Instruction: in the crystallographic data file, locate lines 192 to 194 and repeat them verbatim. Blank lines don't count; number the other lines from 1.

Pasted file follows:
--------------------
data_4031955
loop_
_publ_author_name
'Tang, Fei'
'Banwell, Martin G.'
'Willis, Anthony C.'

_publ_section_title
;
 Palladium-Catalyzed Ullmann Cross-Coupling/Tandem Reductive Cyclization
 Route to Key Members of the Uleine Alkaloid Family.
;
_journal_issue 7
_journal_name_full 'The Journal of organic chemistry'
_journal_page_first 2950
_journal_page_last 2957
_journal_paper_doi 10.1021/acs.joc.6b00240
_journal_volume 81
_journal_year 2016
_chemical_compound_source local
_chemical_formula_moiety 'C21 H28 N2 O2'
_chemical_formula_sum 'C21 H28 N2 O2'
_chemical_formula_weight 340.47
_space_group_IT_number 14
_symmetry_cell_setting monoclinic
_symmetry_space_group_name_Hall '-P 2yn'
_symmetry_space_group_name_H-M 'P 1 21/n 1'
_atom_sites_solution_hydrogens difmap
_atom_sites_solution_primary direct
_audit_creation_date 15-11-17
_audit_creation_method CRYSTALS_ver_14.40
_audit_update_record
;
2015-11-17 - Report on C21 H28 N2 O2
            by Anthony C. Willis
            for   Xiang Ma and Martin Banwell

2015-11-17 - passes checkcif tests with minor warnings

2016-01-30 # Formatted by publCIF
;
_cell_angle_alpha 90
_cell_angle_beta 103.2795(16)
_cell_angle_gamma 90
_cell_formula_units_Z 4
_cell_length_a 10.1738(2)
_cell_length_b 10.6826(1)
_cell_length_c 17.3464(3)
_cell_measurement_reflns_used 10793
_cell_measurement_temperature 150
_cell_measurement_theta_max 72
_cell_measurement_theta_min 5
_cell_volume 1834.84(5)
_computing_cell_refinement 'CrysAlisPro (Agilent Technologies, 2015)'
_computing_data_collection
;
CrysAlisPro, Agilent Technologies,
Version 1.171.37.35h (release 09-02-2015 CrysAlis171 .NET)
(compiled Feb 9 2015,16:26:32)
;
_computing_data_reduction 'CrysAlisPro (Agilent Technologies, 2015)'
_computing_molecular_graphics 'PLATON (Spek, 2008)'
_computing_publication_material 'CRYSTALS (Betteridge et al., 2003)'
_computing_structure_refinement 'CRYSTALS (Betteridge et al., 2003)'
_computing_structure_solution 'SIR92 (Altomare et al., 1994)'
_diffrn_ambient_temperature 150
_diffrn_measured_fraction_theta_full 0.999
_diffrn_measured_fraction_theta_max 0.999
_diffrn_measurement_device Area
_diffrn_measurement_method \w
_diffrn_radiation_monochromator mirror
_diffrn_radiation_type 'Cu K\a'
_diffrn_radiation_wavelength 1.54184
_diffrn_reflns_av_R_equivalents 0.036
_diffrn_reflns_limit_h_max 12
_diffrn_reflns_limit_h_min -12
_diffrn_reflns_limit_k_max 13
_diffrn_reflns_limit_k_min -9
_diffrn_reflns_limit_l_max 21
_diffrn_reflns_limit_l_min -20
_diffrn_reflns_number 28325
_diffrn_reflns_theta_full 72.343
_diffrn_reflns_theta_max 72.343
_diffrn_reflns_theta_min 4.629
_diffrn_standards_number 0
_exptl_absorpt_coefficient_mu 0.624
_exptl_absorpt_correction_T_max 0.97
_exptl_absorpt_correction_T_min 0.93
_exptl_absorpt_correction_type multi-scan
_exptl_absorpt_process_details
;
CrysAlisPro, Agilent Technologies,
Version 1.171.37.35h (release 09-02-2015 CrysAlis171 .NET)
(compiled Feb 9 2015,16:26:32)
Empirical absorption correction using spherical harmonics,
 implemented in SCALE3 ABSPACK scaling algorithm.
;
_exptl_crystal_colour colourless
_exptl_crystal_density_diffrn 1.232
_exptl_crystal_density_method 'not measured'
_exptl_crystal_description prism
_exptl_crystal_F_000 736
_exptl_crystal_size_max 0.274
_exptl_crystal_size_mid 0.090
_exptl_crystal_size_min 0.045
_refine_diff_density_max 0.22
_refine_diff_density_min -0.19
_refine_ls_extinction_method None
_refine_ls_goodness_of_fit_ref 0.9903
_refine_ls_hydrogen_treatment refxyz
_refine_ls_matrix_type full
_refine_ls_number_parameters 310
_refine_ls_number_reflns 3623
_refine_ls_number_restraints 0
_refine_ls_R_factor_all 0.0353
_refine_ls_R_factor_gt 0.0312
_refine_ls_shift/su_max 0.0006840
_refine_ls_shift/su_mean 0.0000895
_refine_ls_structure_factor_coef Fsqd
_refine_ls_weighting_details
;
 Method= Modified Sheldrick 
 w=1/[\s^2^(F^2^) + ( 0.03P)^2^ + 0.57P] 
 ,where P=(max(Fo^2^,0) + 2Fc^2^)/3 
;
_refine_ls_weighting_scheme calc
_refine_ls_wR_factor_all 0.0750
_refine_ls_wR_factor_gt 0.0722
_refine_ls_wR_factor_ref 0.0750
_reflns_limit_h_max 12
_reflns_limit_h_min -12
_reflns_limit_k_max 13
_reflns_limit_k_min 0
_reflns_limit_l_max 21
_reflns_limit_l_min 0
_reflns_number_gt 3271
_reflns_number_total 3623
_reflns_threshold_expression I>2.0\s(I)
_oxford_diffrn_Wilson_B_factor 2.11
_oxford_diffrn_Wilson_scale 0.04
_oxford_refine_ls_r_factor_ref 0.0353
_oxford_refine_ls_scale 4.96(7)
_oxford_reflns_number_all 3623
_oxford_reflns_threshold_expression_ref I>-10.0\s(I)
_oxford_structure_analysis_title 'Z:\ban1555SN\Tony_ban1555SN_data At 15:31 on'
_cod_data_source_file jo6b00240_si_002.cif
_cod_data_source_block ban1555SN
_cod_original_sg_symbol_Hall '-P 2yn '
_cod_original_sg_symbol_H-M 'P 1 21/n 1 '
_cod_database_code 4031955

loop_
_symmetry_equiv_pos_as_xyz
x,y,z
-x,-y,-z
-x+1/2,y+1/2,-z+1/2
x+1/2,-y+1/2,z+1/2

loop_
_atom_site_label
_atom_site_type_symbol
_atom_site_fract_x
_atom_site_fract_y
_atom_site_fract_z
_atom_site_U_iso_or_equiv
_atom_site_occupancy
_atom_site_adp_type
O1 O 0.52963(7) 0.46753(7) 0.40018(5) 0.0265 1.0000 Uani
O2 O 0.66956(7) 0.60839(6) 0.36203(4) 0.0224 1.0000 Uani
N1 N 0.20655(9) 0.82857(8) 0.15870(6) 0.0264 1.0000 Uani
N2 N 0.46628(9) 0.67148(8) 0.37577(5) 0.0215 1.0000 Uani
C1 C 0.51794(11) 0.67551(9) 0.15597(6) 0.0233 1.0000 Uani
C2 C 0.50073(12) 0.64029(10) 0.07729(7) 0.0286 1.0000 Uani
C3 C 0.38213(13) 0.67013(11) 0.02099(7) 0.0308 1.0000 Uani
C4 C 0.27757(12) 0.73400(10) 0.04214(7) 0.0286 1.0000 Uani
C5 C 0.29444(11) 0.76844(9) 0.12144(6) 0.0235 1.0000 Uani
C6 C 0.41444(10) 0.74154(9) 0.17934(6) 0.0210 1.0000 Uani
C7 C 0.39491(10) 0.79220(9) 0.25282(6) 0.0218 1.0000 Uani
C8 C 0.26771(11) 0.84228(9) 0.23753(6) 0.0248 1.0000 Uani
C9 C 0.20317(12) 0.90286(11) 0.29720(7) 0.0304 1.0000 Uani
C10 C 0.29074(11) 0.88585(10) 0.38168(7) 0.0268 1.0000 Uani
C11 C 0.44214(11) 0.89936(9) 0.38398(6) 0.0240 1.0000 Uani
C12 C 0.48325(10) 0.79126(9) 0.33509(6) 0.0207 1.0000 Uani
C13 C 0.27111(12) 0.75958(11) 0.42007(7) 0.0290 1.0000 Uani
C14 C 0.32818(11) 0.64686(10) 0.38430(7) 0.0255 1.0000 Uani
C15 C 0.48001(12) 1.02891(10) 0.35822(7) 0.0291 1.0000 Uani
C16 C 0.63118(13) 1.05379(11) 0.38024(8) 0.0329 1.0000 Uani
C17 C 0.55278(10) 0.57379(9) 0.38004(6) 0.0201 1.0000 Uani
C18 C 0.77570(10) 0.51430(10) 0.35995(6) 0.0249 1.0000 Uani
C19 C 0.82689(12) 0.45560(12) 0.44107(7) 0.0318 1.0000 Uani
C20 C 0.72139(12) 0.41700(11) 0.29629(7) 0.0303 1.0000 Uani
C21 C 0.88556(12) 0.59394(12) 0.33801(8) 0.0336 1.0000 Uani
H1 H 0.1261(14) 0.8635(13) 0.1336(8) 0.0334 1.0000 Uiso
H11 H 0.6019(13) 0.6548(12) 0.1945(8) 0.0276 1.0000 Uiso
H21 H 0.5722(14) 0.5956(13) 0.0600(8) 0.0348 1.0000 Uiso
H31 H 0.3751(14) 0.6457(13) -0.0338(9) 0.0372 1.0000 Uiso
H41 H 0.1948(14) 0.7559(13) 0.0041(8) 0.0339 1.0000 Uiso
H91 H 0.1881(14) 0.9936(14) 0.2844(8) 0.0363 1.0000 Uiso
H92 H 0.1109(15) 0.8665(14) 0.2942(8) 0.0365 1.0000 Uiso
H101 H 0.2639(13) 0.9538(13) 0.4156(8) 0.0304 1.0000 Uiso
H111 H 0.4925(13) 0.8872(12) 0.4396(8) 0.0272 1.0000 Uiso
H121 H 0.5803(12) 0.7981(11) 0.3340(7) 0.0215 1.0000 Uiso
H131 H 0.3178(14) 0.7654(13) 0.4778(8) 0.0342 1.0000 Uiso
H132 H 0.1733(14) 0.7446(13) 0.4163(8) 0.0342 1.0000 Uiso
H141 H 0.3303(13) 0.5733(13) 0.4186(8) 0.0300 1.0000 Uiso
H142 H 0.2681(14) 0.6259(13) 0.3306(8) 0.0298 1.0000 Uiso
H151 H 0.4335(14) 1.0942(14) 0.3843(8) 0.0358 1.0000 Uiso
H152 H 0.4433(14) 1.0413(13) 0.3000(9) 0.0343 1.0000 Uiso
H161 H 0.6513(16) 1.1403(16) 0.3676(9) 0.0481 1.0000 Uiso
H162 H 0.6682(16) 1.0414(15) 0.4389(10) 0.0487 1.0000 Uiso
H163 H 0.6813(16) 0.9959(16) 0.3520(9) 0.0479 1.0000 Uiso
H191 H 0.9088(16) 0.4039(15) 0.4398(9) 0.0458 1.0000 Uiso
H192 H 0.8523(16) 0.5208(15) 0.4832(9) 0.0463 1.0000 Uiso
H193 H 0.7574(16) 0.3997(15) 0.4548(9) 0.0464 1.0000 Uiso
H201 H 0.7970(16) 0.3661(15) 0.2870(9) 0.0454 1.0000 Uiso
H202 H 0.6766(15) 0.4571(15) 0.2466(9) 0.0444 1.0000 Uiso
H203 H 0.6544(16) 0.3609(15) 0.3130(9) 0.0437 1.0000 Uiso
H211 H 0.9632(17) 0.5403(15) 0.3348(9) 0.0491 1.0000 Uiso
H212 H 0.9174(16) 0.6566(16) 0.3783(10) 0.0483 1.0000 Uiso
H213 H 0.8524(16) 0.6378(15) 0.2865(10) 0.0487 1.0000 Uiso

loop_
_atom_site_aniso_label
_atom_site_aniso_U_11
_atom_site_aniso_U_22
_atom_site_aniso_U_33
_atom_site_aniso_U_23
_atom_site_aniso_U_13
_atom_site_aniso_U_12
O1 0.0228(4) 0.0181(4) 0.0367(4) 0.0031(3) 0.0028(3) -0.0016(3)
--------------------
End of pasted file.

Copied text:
H41 H 0.1948(14) 0.7559(13) 0.0041(8) 0.0339 1.0000 Uiso
H91 H 0.1881(14) 0.9936(14) 0.2844(8) 0.0363 1.0000 Uiso
H92 H 0.1109(15) 0.8665(14) 0.2942(8) 0.0365 1.0000 Uiso